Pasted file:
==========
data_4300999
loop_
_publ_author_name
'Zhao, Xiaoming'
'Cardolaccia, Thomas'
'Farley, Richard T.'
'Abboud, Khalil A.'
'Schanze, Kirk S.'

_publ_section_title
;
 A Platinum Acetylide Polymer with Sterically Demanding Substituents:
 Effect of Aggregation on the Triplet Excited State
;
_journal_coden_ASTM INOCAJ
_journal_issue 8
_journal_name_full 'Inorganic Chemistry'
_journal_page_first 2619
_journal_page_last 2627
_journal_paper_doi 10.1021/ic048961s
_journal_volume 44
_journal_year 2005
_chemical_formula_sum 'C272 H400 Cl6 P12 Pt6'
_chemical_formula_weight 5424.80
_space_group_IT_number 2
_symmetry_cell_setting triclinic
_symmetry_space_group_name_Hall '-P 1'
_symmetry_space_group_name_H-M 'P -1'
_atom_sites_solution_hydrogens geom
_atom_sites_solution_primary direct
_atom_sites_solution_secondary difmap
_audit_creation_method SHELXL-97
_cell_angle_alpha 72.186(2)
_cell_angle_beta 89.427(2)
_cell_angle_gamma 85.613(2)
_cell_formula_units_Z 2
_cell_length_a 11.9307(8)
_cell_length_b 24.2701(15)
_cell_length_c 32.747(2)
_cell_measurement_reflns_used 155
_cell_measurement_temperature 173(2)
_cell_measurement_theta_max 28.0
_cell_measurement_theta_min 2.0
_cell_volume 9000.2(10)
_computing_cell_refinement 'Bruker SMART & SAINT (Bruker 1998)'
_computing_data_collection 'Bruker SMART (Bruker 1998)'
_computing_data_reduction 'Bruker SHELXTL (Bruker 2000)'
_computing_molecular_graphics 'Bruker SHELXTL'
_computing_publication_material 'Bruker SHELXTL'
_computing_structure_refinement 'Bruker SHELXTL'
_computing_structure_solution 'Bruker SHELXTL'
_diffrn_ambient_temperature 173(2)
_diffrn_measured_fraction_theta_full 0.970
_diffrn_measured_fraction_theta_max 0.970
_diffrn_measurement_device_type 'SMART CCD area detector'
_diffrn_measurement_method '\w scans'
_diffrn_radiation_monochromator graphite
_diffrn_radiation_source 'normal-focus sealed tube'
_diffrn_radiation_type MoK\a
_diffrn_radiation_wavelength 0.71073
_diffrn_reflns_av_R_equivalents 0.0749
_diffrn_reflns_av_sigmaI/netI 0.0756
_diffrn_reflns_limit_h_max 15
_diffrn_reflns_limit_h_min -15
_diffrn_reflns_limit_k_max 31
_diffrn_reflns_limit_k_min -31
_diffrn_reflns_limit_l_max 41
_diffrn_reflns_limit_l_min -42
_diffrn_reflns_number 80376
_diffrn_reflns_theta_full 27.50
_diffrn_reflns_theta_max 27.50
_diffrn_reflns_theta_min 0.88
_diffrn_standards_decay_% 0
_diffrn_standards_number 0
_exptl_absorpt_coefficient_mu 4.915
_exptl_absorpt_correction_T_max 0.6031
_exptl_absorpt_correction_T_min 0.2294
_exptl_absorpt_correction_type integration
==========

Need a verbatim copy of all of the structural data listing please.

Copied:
data_4300999
loop_
_publ_author_name
'Zhao, Xiaoming'
'Cardolaccia, Thomas'
'Farley, Richard T.'
'Abboud, Khalil A.'
'Schanze, Kirk S.'

_publ_section_title
;
 A Platinum Acetylide Polymer with Sterically Demanding Substituents:
 Effect of Aggregation on the Triplet Excited State
;
_journal_coden_ASTM INOCAJ
_journal_issue 8
_journal_name_full 'Inorganic Chemistry'
_journal_page_first 2619
_journal_page_last 2627
_journal_paper_doi 10.1021/ic048961s
_journal_volume 44
_journal_year 2005
_chemical_formula_sum 'C272 H400 Cl6 P12 Pt6'
_chemical_formula_weight 5424.80
_space_group_IT_number 2
_symmetry_cell_setting triclinic
_symmetry_space_group_name_Hall '-P 1'
_symmetry_space_group_name_H-M 'P -1'
_atom_sites_solution_hydrogens geom
_atom_sites_solution_primary direct
_atom_sites_solution_secondary difmap
_audit_creation_method SHELXL-97
_cell_angle_alpha 72.186(2)
_cell_angle_beta 89.427(2)
_cell_angle_gamma 85.613(2)
_cell_formula_units_Z 2
_cell_length_a 11.9307(8)
_cell_length_b 24.2701(15)
_cell_length_c 32.747(2)
_cell_measurement_reflns_used 155
_cell_measurement_temperature 173(2)
_cell_measurement_theta_max 28.0
_cell_measurement_theta_min 2.0
_cell_volume 9000.2(10)
_computing_cell_refinement 'Bruker SMART & SAINT (Bruker 1998)'
_computing_data_collection 'Bruker SMART (Bruker 1998)'
_computing_data_reduction 'Bruker SHELXTL (Bruker 2000)'
_computing_molecular_graphics 'Bruker SHELXTL'
_computing_publication_material 'Bruker SHELXTL'
_computing_structure_refinement 'Bruker SHELXTL'
_computing_structure_solution 'Bruker SHELXTL'
_diffrn_ambient_temperature 173(2)
_diffrn_measured_fraction_theta_full 0.970
_diffrn_measured_fraction_theta_max 0.970
_diffrn_measurement_device_type 'SMART CCD area detector'
_diffrn_measurement_method '\w scans'
_diffrn_radiation_monochromator graphite
_diffrn_radiation_source 'normal-focus sealed tube'
_diffrn_radiation_type MoK\a
_diffrn_radiation_wavelength 0.71073
_diffrn_reflns_av_R_equivalents 0.0749
_diffrn_reflns_av_sigmaI/netI 0.0756
_diffrn_reflns_limit_h_max 15
_diffrn_reflns_limit_h_min -15
_diffrn_reflns_limit_k_max 31
_diffrn_reflns_limit_k_min -31
_diffrn_reflns_limit_l_max 41
_diffrn_reflns_limit_l_min -42
_diffrn_reflns_number 80376
_diffrn_reflns_theta_full 27.50
_diffrn_reflns_theta_max 27.50
_diffrn_reflns_theta_min 0.88
_diffrn_standards_decay_% 0
_diffrn_standards_number 0
_exptl_absorpt_coefficient_mu 4.915
_exptl_absorpt_correction_T_max 0.6031
_exptl_absorpt_correction_T_min 0.2294
_exptl_absorpt_correction_type integration